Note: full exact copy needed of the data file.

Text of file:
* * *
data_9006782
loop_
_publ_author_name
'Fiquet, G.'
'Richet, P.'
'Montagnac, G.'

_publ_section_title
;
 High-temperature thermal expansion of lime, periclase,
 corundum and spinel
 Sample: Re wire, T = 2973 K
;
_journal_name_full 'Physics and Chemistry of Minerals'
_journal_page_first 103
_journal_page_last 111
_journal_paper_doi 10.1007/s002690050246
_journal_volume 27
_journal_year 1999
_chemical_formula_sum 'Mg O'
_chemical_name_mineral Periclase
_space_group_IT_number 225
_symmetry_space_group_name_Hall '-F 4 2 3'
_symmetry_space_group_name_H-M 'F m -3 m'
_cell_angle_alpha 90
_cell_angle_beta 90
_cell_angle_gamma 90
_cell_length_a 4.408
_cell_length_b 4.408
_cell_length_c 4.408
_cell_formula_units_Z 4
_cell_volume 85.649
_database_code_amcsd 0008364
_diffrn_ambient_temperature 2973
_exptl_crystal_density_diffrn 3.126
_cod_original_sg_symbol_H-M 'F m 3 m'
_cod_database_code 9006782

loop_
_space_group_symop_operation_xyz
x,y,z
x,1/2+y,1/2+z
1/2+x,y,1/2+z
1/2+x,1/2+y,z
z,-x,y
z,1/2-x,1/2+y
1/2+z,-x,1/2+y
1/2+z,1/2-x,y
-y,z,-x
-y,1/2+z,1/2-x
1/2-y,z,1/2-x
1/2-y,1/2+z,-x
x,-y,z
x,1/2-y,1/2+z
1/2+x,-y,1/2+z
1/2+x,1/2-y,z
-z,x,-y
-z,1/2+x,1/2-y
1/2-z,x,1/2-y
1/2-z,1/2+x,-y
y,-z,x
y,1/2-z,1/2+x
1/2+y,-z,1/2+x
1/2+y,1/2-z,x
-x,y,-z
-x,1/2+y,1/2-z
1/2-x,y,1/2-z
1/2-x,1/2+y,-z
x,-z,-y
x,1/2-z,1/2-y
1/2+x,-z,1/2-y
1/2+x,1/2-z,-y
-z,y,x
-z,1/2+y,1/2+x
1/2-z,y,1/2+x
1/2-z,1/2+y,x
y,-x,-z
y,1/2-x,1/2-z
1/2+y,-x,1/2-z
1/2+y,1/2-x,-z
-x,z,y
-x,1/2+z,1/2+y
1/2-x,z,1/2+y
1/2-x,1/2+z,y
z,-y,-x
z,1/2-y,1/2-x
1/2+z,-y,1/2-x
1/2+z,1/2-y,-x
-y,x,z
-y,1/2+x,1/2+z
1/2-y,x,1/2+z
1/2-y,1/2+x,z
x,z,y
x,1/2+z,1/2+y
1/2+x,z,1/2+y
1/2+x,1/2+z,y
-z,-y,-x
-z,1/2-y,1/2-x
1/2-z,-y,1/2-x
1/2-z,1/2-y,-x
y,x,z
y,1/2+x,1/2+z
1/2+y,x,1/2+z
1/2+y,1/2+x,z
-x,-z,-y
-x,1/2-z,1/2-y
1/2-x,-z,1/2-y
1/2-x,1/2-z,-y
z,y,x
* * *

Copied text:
data_9006782
loop_
_publ_author_name
'Fiquet, G.'
'Richet, P.'
'Montagnac, G.'

_publ_section_title
;
 High-temperature thermal expansion of lime, periclase,
 corundum and spinel
 Sample: Re wire, T = 2973 K
;
_journal_name_full 'Physics and Chemistry of Minerals'
_journal_page_first 103
_journal_page_last 111
_journal_paper_doi 10.1007/s002690050246
_journal_volume 27
_journal_year 1999
_chemical_formula_sum 'Mg O'
_chemical_name_mineral Periclase
_space_group_IT_number 225
_symmetry_space_group_name_Hall '-F 4 2 3'
_symmetry_space_group_name_H-M 'F m -3 m'
_cell_angle_alpha 90
_cell_angle_beta 90
_cell_angle_gamma 90
_cell_length_a 4.408
_cell_length_b 4.408
_cell_length_c 4.408
_cell_formula_units_Z 4
_cell_volume 85.649
_database_code_amcsd 0008364
_diffrn_ambient_temperature 2973
_exptl_crystal_density_diffrn 3.126
_cod_original_sg_symbol_H-M 'F m 3 m'
_cod_database_code 9006782

loop_
_space_group_symop_operation_xyz
x,y,z
x,1/2+y,1/2+z
1/2+x,y,1/2+z
1/2+x,1/2+y,z
z,-x,y
z,1/2-x,1/2+y
1/2+z,-x,1/2+y
1/2+z,1/2-x,y
-y,z,-x
-y,1/2+z,1/2-x
1/2-y,z,1/2-x
1/2-y,1/2+z,-x
x,-y,z
x,1/2-y,1/2+z
1/2+x,-y,1/2+z
1/2+x,1/2-y,z
-z,x,-y
-z,1/2+x,1/2-y
1/2-z,x,1/2-y
1/2-z,1/2+x,-y
y,-z,x
y,1/2-z,1/2+x
1/2+y,-z,1/2+x
1/2+y,1/2-z,x
-x,y,-z
-x,1/2+y,1/2-z
1/2-x,y,1/2-z
1/2-x,1/2+y,-z
x,-z,-y
x,1/2-z,1/2-y
1/2+x,-z,1/2-y
1/2+x,1/2-z,-y
-z,y,x
-z,1/2+y,1/2+x
1/2-z,y,1/2+x
1/2-z,1/2+y,x
y,-x,-z
y,1/2-x,1/2-z
1/2+y,-x,1/2-z
1/2+y,1/2-x,-z
-x,z,y
-x,1/2+z,1/2+y
1/2-x,z,1/2+y
1/2-x,1/2+z,y
z,-y,-x
z,1/2-y,1/2-x
1/2+z,-y,1/2-x
1/2+z,1/2-y,-x
-y,x,z
-y,1/2+x,1/2+z
1/2-y,x,1/2+z
1/2-y,1/2+x,z
x,z,y
x,1/2+z,1/2+y
1/2+x,z,1/2+y
1/2+x,1/2+z,y
-z,-y,-x
-z,1/2-y,1/2-x
1/2-z,-y,1/2-x
1/2-z,1/2-y,-x
y,x,z
y,1/2+x,1/2+z
1/2+y,x,1/2+z
1/2+y,1/2+x,z
-x,-z,-y
-x,1/2-z,1/2-y
1/2-x,-z,1/2-y
1/2-x,1/2-z,-y
z,y,x